For me, the post-lunch sessions were less interesting. James Clay’s attempt to convince us that “The iPad is the future of reading!” didn’t work for me, but possibly for the reasons James was presenting. I (think!) I understood what he was trying so hard to say, in that the iPad is a tool which enables us to find a new way to read, and does not provide just a new form of book (as the Amazon Kindle does), and that we’ve currently not exploited this. Personally, I would consider buying a Kindle, but would not just buy an iPad to experience a new way of reading (unless the price was less of a barrier to entry). Plus I just like books, to have, and to hold, so the future of reading better be pretty spectacular to get me to upgrade.
Joe Dale’s session on how to use Twitter to maintain a network of like-minded individuals was fine, but as an avid Twitter user, I found nothing new in what he had to say, although I can understand how for those uninitiated would have found it a valuable summation of the power of Twitter to be much more than a catalogue of the banal.
Possibly the most interesting talk of the day for me was Matt Lingard’s session entitled “We have the technology. We have the capability, all we need is love.” which concentrated on why, if we have all this lovely technology, and the skills to use it in an educational context, how do we successfully embed it in learning and teaching? For me, this is a key question. With the technology pretty much readily available, why is it not more widely utilised? Matt was great at making his talk (and I’ll grudgingly use the word) “interactive” giving us time to chat amongst ourselves to discuss questions he asked, and then take part in a real-time poll asking “Why don’t teachers love educational technologies?”. The results from this poll are available. Some interesting answers, such as “fear”, “don’t need it”, “failure of technology”. It was a shame this talk was not in its advertised slot at the end of the day, as I think it gave a nice counterpoint to a lot of the issues raised in other talks (some of which came after Matt’s).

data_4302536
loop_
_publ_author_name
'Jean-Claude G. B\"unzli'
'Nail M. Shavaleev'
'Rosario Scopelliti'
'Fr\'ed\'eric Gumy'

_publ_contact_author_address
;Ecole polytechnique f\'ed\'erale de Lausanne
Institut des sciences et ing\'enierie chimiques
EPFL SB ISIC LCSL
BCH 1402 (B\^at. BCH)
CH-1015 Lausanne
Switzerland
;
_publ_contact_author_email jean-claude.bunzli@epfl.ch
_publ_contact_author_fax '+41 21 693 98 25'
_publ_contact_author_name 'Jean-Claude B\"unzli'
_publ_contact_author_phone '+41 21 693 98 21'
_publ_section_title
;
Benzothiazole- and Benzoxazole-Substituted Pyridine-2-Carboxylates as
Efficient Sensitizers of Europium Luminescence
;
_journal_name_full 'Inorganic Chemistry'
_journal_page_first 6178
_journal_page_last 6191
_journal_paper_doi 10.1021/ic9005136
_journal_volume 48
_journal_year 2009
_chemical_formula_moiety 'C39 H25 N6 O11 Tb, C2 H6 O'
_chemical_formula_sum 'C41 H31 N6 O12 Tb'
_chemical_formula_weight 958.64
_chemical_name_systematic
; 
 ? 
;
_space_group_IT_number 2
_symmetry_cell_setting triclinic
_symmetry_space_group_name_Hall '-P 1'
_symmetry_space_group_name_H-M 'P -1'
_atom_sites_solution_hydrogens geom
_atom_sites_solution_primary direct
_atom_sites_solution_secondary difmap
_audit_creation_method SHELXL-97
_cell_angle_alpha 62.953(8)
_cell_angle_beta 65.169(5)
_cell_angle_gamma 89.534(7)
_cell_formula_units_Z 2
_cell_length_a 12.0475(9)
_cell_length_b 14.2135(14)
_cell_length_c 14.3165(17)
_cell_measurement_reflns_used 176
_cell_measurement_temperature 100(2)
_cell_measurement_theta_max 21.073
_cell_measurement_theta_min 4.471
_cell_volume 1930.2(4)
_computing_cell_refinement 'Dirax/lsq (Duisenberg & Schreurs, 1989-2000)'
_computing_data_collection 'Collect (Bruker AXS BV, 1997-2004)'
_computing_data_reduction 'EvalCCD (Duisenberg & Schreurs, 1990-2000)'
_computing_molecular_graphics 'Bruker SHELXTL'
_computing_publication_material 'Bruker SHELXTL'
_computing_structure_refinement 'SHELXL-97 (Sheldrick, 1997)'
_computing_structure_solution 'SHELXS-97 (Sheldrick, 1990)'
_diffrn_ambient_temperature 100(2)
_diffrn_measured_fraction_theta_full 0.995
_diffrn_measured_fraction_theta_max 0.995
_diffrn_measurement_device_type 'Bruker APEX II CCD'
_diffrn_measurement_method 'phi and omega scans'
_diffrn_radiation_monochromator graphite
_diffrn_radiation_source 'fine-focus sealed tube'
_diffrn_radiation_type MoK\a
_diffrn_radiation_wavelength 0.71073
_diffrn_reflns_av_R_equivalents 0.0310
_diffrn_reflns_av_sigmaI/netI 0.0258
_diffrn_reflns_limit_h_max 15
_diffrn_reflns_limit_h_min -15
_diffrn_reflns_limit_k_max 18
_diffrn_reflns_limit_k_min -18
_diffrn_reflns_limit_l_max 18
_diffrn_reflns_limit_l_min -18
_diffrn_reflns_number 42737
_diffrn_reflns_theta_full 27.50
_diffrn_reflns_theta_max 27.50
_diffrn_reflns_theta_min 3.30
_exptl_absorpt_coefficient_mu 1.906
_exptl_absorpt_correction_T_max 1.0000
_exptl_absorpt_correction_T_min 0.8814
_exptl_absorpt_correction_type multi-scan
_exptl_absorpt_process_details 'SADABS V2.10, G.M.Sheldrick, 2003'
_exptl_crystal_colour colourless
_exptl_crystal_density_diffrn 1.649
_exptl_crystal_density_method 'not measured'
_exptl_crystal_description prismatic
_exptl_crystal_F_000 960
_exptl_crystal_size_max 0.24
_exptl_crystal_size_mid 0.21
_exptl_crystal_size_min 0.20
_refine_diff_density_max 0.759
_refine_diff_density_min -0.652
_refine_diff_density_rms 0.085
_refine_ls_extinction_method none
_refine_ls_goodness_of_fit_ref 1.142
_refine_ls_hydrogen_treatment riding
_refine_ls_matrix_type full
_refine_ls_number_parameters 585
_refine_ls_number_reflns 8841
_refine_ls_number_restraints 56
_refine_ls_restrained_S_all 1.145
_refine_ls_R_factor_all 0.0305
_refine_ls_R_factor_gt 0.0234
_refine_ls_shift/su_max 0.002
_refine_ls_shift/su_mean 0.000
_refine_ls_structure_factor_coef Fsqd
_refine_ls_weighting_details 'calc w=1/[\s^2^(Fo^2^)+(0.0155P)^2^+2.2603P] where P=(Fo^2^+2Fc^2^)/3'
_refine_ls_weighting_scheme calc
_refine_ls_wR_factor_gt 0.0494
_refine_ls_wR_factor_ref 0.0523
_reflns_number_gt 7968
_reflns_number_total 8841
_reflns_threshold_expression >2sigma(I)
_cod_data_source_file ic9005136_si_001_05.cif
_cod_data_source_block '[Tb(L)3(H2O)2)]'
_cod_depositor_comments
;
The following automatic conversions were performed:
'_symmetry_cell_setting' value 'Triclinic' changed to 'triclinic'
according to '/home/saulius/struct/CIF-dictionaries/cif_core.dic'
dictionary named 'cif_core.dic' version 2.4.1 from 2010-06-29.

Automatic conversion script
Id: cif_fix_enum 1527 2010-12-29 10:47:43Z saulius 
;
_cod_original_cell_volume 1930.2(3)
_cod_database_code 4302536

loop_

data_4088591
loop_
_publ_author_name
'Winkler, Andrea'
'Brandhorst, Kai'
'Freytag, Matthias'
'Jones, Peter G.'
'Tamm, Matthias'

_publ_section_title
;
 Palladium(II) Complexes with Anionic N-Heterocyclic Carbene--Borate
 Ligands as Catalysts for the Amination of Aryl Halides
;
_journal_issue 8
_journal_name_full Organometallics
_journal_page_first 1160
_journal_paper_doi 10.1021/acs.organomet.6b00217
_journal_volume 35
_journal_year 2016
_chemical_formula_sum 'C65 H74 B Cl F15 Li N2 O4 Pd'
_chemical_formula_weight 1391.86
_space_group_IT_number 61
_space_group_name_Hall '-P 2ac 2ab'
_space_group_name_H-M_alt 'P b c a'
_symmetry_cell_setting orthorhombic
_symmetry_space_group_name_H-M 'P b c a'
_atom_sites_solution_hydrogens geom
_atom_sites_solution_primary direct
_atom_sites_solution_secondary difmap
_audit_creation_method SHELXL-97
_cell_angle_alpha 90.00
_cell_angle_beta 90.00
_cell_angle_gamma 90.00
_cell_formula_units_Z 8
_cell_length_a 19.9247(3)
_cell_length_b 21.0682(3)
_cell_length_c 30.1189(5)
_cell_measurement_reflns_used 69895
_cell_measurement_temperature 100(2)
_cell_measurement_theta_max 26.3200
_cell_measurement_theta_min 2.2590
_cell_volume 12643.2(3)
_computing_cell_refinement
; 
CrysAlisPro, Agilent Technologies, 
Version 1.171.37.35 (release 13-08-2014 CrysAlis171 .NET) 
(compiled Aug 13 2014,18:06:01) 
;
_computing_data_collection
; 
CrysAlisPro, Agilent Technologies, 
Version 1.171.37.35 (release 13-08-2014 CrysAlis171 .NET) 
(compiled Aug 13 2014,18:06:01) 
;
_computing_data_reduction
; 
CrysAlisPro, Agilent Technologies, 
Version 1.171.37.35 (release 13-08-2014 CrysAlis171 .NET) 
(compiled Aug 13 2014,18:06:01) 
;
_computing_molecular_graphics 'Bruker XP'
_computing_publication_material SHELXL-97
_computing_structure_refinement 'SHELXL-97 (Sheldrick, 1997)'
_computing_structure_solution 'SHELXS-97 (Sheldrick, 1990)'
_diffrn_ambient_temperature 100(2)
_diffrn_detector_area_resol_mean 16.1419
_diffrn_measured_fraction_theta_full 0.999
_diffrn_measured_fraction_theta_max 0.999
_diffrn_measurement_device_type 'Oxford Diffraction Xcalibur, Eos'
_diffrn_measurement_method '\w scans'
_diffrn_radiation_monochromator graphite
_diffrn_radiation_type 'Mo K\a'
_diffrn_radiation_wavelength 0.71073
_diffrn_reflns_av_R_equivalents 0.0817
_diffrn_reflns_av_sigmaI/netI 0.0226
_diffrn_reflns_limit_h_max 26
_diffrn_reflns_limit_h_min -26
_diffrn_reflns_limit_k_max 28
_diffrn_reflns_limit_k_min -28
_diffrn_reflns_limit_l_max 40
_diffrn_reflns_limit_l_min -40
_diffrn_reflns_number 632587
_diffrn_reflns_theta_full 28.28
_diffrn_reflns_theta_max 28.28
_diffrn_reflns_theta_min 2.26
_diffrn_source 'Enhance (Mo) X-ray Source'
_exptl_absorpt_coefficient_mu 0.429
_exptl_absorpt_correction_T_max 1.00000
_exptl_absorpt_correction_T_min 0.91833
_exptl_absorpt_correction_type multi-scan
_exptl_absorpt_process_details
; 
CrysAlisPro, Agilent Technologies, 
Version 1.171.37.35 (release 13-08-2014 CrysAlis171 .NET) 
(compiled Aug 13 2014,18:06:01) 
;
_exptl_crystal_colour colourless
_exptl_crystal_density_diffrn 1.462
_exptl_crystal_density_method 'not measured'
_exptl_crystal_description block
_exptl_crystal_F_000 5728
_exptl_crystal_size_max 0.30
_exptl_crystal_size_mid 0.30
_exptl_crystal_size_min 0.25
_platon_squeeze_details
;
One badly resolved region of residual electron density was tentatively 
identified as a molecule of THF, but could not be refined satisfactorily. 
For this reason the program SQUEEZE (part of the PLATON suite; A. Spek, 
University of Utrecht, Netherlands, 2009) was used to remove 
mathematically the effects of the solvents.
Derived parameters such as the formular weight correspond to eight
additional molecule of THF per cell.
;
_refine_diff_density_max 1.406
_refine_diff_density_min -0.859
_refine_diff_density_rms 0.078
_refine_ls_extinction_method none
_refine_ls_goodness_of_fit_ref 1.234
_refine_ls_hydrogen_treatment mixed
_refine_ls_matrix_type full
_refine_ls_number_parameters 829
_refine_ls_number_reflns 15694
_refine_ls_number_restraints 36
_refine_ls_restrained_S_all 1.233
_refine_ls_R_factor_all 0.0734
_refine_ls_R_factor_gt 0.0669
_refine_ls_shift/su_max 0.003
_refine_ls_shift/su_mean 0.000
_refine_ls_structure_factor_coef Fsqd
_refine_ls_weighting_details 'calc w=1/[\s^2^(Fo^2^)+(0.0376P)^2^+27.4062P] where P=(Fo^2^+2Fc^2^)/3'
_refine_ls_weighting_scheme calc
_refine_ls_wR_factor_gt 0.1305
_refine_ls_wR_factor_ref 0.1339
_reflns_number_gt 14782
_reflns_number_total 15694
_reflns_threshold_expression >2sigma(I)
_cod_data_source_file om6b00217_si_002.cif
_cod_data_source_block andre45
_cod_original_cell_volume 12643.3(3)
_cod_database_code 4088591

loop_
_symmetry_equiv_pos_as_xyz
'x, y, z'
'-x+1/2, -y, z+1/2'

In general, I thought the programme was full (possibly a little too so, leading to rushing some presentations and little time for questions) and varied, featuring speakers from a wide range of institutions and backgrounds. As a university techie who keeps well away from students and has only limited access to teaching staff, some of the talks were useful in terms of getting me thinking whether I could make use of the subject matter in my day job. I’ve spent the following weekend thinking about the day and trying to work out if I thought it was a conference I’d attend again – an answer I’ve yet to come up with.
One thing was new to me. This was the first non-geek conference I’ve attended since Twitter has gone properly ‘mainstream’. I was amazed at the number of tweets being sent, from those in the room, and those watching either through the virtual conference in Second Life or just monitoring the Twitter hashtag. This does put a whole new complexion on presenting at conferences, and one that would certainly make me think twice about presenting myself. I like the idea of a separate channel of discussions going on during the presentations, but I did find that some of the discussion skirted quite closely with harsh criticism of the speaker – it sometimes worth remembering that what you write will not just be seen by those on the channel at the time, but is a permanent record which once released is almost impossible to reign in – perhaps another reason why teachers/lecturers may be wary of committing themselves to recordings of their lectures?
Overall though, the conference was a success in challenging my ideas and preconceptions of education needs and practises in areas of which I have no direct experience. If nothing else, I’ve added to my Personal Learning Network on Twitter, and I’m going to look for some ESRC funding into the relation between television size and income. Ask James Clay if you’re not sure why I might be doing that.